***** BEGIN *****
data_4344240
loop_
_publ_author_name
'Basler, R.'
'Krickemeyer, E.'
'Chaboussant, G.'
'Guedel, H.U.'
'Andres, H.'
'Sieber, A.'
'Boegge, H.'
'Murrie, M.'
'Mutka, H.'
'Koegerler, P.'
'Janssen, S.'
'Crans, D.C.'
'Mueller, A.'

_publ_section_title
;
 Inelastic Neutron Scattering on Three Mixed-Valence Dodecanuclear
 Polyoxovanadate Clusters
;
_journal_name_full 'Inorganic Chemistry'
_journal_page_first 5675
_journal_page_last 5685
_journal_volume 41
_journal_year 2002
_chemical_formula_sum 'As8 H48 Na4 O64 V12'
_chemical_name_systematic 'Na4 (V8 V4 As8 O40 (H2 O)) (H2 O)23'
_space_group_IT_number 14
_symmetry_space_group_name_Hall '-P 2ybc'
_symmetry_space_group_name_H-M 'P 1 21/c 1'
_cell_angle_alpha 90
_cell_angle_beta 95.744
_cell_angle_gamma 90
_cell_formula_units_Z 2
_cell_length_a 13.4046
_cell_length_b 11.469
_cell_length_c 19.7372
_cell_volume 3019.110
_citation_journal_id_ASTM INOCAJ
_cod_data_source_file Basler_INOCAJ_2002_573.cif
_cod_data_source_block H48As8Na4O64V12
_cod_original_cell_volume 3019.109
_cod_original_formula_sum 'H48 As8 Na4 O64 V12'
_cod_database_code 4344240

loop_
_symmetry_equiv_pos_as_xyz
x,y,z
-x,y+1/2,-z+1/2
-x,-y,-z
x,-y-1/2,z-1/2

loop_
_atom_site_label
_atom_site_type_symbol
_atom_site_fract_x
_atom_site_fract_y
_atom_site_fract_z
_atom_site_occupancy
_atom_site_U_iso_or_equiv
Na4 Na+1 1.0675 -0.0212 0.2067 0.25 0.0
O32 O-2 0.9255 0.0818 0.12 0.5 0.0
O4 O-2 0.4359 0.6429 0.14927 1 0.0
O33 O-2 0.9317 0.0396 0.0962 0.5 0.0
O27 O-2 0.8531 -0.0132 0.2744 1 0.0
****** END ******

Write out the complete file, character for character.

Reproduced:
data_4344240
loop_
_publ_author_name
'Basler, R.'
'Krickemeyer, E.'
'Chaboussant, G.'
'Guedel, H.U.'
'Andres, H.'
'Sieber, A.'
'Boegge, H.'
'Murrie, M.'
'Mutka, H.'
'Koegerler, P.'
'Janssen, S.'
'Crans, D.C.'
'Mueller, A.'

_publ_section_title
;
 Inelastic Neutron Scattering on Three Mixed-Valence Dodecanuclear
 Polyoxovanadate Clusters
;
_journal_name_full 'Inorganic Chemistry'
_journal_page_first 5675
_journal_page_last 5685
_journal_volume 41
_journal_year 2002
_chemical_formula_sum 'As8 H48 Na4 O64 V12'
_chemical_name_systematic 'Na4 (V8 V4 As8 O40 (H2 O)) (H2 O)23'
_space_group_IT_number 14
_symmetry_space_group_name_Hall '-P 2ybc'
_symmetry_space_group_name_H-M 'P 1 21/c 1'
_cell_angle_alpha 90
_cell_angle_beta 95.744
_cell_angle_gamma 90
_cell_formula_units_Z 2
_cell_length_a 13.4046
_cell_length_b 11.469
_cell_length_c 19.7372
_cell_volume 3019.110
_citation_journal_id_ASTM INOCAJ
_cod_data_source_file Basler_INOCAJ_2002_573.cif
_cod_data_source_block H48As8Na4O64V12
_cod_original_cell_volume 3019.109
_cod_original_formula_sum 'H48 As8 Na4 O64 V12'
_cod_database_code 4344240

loop_
_symmetry_equiv_pos_as_xyz
x,y,z
-x,y+1/2,-z+1/2
-x,-y,-z
x,-y-1/2,z-1/2

loop_
_atom_site_label
_atom_site_type_symbol
_atom_site_fract_x
_atom_site_fract_y
_atom_site_fract_z
_atom_site_occupancy
_atom_site_U_iso_or_equiv
Na4 Na+1 1.0675 -0.0212 0.2067 0.25 0.0
O32 O-2 0.9255 0.0818 0.12 0.5 0.0
O4 O-2 0.4359 0.6429 0.14927 1 0.0
O33 O-2 0.9317 0.0396 0.0962 0.5 0.0
O27 O-2 0.8531 -0.0132 0.2744 1 0.0